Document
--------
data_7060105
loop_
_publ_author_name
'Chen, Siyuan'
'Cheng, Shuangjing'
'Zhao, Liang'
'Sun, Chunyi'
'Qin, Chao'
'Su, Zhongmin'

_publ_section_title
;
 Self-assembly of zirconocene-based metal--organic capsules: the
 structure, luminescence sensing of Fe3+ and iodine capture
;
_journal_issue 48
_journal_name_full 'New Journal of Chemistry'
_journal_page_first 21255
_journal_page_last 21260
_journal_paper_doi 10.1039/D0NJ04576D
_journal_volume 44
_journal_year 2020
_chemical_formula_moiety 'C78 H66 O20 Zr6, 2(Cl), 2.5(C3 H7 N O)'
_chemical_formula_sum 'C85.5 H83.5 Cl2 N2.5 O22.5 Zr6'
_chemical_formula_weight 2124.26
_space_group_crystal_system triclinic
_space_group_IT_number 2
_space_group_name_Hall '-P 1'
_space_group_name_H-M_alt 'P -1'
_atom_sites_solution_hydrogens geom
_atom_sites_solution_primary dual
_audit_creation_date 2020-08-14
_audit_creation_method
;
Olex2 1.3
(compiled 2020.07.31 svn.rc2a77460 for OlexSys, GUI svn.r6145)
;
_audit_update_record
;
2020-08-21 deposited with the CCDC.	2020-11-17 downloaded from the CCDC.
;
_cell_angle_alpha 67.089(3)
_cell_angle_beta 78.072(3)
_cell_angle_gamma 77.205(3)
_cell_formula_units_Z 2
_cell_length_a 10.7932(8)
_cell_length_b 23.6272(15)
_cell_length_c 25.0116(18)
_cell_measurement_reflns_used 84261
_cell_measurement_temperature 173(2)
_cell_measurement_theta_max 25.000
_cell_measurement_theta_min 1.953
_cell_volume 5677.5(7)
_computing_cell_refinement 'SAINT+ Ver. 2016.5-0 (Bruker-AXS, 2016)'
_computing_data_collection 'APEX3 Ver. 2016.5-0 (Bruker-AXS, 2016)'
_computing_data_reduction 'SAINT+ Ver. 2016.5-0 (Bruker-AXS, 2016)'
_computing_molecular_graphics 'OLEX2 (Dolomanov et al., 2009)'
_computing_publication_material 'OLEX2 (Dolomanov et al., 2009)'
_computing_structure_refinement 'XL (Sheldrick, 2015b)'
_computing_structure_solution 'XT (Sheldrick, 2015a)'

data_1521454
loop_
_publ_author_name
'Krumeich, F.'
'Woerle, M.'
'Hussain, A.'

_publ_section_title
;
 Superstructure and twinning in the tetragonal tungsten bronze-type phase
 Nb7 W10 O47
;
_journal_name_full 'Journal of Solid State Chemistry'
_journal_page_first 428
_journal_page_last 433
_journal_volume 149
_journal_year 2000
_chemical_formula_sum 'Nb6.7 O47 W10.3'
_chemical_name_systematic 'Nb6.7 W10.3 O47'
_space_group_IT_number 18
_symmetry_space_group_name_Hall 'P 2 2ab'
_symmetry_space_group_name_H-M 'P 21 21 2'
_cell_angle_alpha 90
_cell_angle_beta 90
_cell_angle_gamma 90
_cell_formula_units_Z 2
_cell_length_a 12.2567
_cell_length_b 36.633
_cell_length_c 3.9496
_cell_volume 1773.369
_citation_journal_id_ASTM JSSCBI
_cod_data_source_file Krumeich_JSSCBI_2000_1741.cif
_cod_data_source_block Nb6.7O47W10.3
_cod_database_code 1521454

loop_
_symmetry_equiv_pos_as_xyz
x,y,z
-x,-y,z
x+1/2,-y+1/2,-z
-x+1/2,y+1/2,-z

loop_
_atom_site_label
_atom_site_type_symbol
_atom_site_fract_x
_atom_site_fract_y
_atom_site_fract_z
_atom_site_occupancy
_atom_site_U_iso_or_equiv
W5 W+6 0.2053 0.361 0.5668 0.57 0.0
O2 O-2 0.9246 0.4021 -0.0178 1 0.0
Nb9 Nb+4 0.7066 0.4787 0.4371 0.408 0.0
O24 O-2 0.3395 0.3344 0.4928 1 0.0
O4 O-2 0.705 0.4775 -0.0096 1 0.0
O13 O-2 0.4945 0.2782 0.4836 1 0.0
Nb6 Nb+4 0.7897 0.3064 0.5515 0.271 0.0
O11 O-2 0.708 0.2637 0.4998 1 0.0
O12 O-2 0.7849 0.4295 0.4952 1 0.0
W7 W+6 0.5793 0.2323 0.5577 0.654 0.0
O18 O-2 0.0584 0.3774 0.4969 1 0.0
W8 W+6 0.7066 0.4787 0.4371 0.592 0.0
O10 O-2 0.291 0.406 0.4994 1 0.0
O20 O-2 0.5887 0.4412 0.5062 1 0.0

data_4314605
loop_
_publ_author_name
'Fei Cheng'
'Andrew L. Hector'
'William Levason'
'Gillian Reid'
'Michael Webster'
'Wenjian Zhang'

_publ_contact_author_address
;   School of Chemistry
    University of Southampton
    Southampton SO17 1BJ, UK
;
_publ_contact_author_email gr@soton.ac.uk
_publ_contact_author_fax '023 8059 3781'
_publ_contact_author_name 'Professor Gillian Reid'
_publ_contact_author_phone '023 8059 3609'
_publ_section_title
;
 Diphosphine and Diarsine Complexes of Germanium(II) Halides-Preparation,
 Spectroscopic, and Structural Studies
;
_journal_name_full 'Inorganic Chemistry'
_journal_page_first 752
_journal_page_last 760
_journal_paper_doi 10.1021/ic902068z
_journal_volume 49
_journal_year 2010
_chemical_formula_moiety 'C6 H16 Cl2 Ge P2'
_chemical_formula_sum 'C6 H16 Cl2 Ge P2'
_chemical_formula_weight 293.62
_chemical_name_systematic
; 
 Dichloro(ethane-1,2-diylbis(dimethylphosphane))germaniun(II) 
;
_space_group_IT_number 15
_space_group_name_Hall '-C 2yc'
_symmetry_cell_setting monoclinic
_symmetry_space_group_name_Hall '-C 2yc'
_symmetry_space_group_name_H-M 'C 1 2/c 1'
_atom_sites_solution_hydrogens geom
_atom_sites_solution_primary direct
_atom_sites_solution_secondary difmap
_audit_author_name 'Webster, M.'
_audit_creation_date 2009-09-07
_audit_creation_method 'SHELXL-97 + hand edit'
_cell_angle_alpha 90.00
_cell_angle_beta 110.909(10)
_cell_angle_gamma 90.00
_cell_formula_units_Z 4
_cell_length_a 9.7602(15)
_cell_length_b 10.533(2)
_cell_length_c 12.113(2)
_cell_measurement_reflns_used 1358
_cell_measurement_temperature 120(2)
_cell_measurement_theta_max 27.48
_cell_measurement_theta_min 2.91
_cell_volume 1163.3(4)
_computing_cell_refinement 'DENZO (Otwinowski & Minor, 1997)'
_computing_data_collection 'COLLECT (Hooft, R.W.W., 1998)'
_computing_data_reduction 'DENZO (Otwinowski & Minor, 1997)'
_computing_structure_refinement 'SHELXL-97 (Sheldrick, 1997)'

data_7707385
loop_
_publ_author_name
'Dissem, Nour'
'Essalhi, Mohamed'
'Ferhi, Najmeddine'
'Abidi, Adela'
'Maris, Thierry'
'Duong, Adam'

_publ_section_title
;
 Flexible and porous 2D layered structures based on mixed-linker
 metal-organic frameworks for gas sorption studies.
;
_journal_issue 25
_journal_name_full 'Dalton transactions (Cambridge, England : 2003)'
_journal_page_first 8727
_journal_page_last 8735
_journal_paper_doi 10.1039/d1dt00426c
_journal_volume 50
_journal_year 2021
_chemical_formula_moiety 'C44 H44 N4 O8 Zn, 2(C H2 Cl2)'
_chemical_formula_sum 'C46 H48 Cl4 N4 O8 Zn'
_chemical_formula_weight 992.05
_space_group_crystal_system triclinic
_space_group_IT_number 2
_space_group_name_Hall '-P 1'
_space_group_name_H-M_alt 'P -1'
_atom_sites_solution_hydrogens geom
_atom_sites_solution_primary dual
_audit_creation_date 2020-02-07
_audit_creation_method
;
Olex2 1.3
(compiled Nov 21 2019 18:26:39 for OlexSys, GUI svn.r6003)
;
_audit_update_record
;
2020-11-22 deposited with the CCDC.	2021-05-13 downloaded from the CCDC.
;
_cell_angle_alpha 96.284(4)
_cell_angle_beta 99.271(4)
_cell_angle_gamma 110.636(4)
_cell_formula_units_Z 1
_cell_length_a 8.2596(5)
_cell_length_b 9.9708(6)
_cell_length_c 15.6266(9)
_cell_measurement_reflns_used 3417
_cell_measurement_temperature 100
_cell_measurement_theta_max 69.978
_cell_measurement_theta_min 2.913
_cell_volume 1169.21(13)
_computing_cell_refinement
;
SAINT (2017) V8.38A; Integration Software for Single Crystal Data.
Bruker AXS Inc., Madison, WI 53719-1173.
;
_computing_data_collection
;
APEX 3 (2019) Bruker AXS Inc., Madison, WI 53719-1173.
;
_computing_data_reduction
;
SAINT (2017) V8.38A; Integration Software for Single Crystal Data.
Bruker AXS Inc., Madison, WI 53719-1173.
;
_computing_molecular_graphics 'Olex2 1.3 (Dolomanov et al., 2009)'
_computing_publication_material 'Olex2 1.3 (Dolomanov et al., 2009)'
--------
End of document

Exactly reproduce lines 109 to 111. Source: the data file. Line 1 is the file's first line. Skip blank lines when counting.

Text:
Nb9 Nb+4 0.7066 0.4787 0.4371 0.408 0.0
O24 O-2 0.3395 0.3344 0.4928 1 0.0
O4 O-2 0.705 0.4775 -0.0096 1 0.0